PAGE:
One of the strongest trends in information technology (IT) today is self service, which puts the power of creating data-driven solutions in the hands of the business user. This way, IT organizations are offloaded; they needn’t create unique datasets, reports, and analyses per user, which frees up IT’s time for other tasks. Furthermore, a broad range of end-users – mostly mildly technical business people – needn’t wait for help from IT, thereby giving them greater agility and creativity, while reducing the time to value and allowing them to apply their business expertise to a well-targeted solution. Therefore, self service is a win-win situation – but only if key pieces of technology are in place.
Philip Russom, Ph.D.
Bit Stew Systems
One of the hottest trends today is self-service data preparation. Following the path of front-end tools for self-service business intelligence (BI) and visual analytics, self-service data preparation is aimed at providing nontechnical business users with the ability to explore data and choose data sets to fit their BI and analytics requirements. The goal is to reduce IT hand-holding—an ambitious one considering that, according to TDWI research, in most organizations IT manages nearly all data preparation steps, which can include data ingestion and collection, data transformation, data quality improvement, and data integration. Self-service data preparation thus represents a significant and potentially destabilizing change for IT and the way that IT and business work together.
SAP and Intel
As the data warehouse environment (DWE) continues to evolve, one of its strongest trends is the diversification of data platforms. A rigorously structured relational data warehouse is still at the heart of the DWE, but it is being joined more and more by other platform types, including data platforms based on columns, appliances, graph, streaming data, and open source.
Philip Russom, Ph.D.
“Throw the baby out with the bathwater!”
We hear that a lot. Changing business environments and competitive pressures have driven companies to seek a new edge from innovative technologies such as specialized data stores and the cloud. Today’s business intelligence (BI) and analytics implementation experts face disruptive decisions as they strive to support their business users’ shifting and diverse analytical needs. Increasing volumes and sources of data (on premises and in the cloud), technology adoption, more complex data integration and quality issues, and lower data latencies are just a few of the challenges that must be addressed.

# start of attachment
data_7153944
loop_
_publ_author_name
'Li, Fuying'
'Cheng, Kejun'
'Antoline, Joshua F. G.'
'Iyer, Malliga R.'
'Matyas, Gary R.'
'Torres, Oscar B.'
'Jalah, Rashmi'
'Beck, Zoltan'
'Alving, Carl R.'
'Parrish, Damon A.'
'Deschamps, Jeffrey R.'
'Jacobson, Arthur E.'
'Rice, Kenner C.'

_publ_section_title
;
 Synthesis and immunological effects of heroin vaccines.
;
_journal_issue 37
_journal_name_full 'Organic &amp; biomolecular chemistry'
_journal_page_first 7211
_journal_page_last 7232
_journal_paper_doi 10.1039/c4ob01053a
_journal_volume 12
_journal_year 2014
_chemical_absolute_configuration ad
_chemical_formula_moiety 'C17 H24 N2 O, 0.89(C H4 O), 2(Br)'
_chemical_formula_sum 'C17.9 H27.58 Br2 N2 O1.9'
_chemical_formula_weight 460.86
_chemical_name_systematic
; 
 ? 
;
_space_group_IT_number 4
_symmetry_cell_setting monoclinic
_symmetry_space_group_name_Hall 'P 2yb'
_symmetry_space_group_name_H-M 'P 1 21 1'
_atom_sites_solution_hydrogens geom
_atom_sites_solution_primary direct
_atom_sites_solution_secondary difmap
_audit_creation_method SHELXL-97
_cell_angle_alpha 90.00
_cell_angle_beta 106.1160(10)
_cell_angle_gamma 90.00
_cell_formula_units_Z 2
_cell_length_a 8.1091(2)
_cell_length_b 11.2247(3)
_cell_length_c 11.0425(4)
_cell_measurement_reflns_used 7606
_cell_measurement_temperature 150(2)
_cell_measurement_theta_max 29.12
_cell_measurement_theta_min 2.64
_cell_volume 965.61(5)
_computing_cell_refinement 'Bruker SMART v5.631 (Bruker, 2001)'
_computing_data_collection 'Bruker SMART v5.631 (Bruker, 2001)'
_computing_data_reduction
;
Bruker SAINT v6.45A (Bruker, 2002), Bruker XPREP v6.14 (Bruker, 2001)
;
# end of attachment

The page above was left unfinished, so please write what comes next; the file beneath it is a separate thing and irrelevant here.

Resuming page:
Claudia Imhoff, Ph.D.
TDWI and IBM Content
Firms in financial services and many other industries are under pressure to improve efficiency, productivity, and decision-making power. For both daily operational and strategic decisions, organizations need to draw insights quickly from quality data so that they can understand and act on changes in markets, regulations, operations, customer behavior, fraud patterns, and the competitive landscape. Financial services firms need to be smarter and faster to survive in an industry where business models are changing and old ways of managing risk are out of date.
The world of marketing and the world of advanced analytics have been winding towards each other for years. TDWI research indicates that marketing is often one of the first areas in an organization that makes use of advanced analytics. Marketers understand the value that analytics can provide to understand customers and the customer journey. Marketing analytics provides insight gathered from data analysis that can make marketing more efficient and effective.
Fern Halper, Ph.D., David Stodder
Today's integration complexities are supersized. Businesses must contend with unprecedented volumes and varieties of data at a time of growing IT resource scarcity and aging integration software. Throw into the mix the high demands—and even higher expectations—placed on analytics as a way of driving business performance, and it's easy to see why many integration environments are overwhelmed and underperforming.